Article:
in which the Great War began. It was also the year when construction of the Panama Canal ended. More than three decades after the French had started to build the waterway, the United States, still manifesting its destiny, completed the job. The $365 million, 51-mile-long feat of engineering was the most important sea lane
ever created for shipping, and the first oceanic path of any sort to link America's two shores, important not only for shipping but for defense in the event of attack from abroad. “For millions of people after 1914,” writes canal chronicler David McCullough,

the crossing at Panama would be one of life's memorable experiences. The complete transit required about twelve hours, and except for the locks and an occasional community along the shore, the entire route was bordered by the same kind of wilderness that had confronted the first surveyors for the railroad. … This was a military rather than an aesthetic decision … the jungle … was the surest possible defense against ground attack.

on that mid-September day in 1920, six years after the Panama Canal had opened, passersby might have noticed something unusual about the horse in front of the Morgan Bank, and not just that he was old, tired, and sagging: he was also extraordinarily calm despite the din around him. “Wall Street seemed to be one great construction site,” Yale University's Beverly Gage reports in her definitive study of the day's tragic occurence,
The Day Wall Street Exploded
. “Blasting and hammering echoed through the district's canyons, and shipments of marble, wood and machinery blocked the already congested streets.” The new buildings would not just be plentiful, then; they would be elegant, made of the finest materials and designed by the finest architects in the world.

It was more good economic news, of course. In fact, as the
Wall Street Journal
had reported the previous year, and as was still true, “Sales and re-sales of property in the Wall Street district are greater than ever before.”

The horse, however, oblivious to real estate values, also seemed oblivious to the commotion around him, remaining still in its midst.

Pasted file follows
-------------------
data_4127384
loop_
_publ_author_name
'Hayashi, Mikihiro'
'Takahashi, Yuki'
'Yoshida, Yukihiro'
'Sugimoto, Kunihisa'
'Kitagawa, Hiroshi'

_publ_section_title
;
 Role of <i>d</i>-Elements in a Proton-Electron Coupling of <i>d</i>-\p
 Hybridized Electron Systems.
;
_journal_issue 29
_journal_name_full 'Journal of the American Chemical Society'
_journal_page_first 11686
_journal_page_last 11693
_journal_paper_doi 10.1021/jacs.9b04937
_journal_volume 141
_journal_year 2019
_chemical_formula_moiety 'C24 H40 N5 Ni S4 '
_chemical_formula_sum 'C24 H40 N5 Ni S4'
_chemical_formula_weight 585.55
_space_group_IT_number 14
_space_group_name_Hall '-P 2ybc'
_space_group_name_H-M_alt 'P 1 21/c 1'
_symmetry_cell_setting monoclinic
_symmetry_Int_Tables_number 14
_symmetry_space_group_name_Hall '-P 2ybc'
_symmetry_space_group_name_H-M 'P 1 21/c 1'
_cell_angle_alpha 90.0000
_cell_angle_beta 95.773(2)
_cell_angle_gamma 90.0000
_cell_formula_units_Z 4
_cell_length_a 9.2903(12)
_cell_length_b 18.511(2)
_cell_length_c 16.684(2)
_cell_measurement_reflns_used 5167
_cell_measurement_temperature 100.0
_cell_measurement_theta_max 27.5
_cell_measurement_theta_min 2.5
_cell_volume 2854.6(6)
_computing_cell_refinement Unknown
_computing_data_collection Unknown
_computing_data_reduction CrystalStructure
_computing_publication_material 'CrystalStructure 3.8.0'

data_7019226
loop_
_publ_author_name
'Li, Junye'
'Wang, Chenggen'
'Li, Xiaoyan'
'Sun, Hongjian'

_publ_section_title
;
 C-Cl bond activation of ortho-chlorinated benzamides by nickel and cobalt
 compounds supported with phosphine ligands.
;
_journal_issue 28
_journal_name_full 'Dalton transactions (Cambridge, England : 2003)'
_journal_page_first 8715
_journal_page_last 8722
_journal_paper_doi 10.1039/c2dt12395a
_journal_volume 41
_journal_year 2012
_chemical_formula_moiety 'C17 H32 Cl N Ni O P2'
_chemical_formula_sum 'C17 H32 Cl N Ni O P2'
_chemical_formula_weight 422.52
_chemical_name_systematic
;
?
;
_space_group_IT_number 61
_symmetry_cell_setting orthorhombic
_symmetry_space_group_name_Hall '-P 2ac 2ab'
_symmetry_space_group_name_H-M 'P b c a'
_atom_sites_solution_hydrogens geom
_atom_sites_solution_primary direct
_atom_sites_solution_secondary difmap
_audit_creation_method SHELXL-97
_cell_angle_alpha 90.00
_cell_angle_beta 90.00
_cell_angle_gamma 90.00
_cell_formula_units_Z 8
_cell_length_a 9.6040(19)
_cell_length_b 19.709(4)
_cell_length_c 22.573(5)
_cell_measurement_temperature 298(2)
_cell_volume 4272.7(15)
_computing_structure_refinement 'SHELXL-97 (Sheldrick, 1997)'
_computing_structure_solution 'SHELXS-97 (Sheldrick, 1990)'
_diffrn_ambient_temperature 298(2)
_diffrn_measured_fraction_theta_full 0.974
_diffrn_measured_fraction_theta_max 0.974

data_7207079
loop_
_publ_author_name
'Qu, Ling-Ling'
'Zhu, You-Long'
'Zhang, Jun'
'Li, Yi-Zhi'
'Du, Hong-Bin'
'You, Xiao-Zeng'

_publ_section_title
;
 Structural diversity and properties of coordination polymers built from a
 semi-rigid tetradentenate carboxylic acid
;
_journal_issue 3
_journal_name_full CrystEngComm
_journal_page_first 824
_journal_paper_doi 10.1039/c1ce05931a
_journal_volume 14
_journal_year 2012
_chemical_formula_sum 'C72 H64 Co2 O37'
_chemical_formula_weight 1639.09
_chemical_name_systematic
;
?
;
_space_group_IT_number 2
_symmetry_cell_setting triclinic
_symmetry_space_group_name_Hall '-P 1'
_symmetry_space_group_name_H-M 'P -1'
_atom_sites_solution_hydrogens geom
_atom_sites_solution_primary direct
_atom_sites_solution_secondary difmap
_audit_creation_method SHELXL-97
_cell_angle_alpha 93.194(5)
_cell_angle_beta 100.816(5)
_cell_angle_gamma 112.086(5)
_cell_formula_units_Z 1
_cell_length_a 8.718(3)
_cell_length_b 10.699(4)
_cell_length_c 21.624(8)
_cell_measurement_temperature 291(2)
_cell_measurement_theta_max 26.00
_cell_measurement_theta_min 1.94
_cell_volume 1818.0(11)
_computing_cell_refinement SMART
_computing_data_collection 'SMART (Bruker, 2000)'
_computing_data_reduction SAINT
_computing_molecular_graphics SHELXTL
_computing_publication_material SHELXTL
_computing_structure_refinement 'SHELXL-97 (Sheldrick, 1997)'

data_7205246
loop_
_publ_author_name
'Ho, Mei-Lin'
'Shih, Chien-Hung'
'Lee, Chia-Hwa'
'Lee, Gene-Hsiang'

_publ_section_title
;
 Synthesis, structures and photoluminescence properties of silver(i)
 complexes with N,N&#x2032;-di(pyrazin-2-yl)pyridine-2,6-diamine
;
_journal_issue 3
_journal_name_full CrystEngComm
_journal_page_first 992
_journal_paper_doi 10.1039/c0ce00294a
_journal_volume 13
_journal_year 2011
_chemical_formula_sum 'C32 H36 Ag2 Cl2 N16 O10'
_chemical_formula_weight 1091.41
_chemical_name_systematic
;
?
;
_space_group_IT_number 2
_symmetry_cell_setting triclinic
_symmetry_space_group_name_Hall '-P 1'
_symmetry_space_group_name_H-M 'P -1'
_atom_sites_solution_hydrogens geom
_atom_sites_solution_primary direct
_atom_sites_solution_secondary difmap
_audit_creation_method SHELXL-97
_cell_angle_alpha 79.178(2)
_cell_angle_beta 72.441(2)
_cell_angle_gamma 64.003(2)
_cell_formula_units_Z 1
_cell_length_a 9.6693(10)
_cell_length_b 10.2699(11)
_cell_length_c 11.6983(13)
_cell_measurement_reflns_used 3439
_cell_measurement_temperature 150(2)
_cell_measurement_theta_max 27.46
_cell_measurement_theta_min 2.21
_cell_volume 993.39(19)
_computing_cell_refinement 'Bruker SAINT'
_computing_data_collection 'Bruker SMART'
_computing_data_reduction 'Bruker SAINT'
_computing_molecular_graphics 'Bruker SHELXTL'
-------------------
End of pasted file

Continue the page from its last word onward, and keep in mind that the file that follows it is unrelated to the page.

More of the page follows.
As for the cart, the more it remained in place, the more it seemed out of place. The paint on the sides was peeling, the sideboards were warped, and the wheels were slightly misshapen, no longer perfect circles. The
cart might have been red; it might not have been. It might have had a sign on the side; it might not have. The sign might have advertised one of the great companies in all of American industry; it might have named a one-wagon firm. Few people would agree on details when it was time to ask about them.

Regardless, the cart was not the kind of vehicle to be parked, however briefly, in front of a place like the Morgan Bank. There was something wrong with this picture. If only someone had noticed in time.

As the morning's end approached, there was no sign of rain, which the morning papers had predicted. The sky was clear, and the temperature, sixty-nine degrees at midday, also defied predictions; it was not supposed to be this warm. Humidity was virtually non-existent, almost perfect end-of-summer weather.

Suddenly, the Trinity Church bells added to the noise, beginning to ring twelve times, as they did every day at noon. It was the signal for employees of the various financial institutions surrounding the church to begin their mad rush out of the buildings, hundreds of men and women on their way to eat and drink their lunches. Journalist Mark Sullivan writes that “the sidewalks were as usual thronged with stock-exchange traders, brokers, clerks, bank messengers, stenographers—all … jostling each other as they sought to make headway.”

Some of them ran. The rest walked quickly, heels clicking on the sidewalks making a clatter so constant, it was like the sound of marimbas shaking. Most of the people had only a half-hour break, and by the time they got outside, the bells had almost finished striking; close to a minute of meal time was already gone.

was needed to power America's extraordinary growth, quantities seemed inexhaustible. When the nineteenth century came to a close, Philip McFarland points out, Thomas Edison's “aggregation of ingenuity, imagination, and wealth adopted the corporate name General Electric,” properly suggestive of the company's stature. McFarland also wrote that at the World's Columbian Exposition of 1893, Edison's competitor, Westinghouse Electric, had “powered the unprecedented display of 92,000 incandescent lamps all simultaneously and safely alight,
along with an electric sidewalk in motion and the first modern electric kitchen.”

BOOK: 1920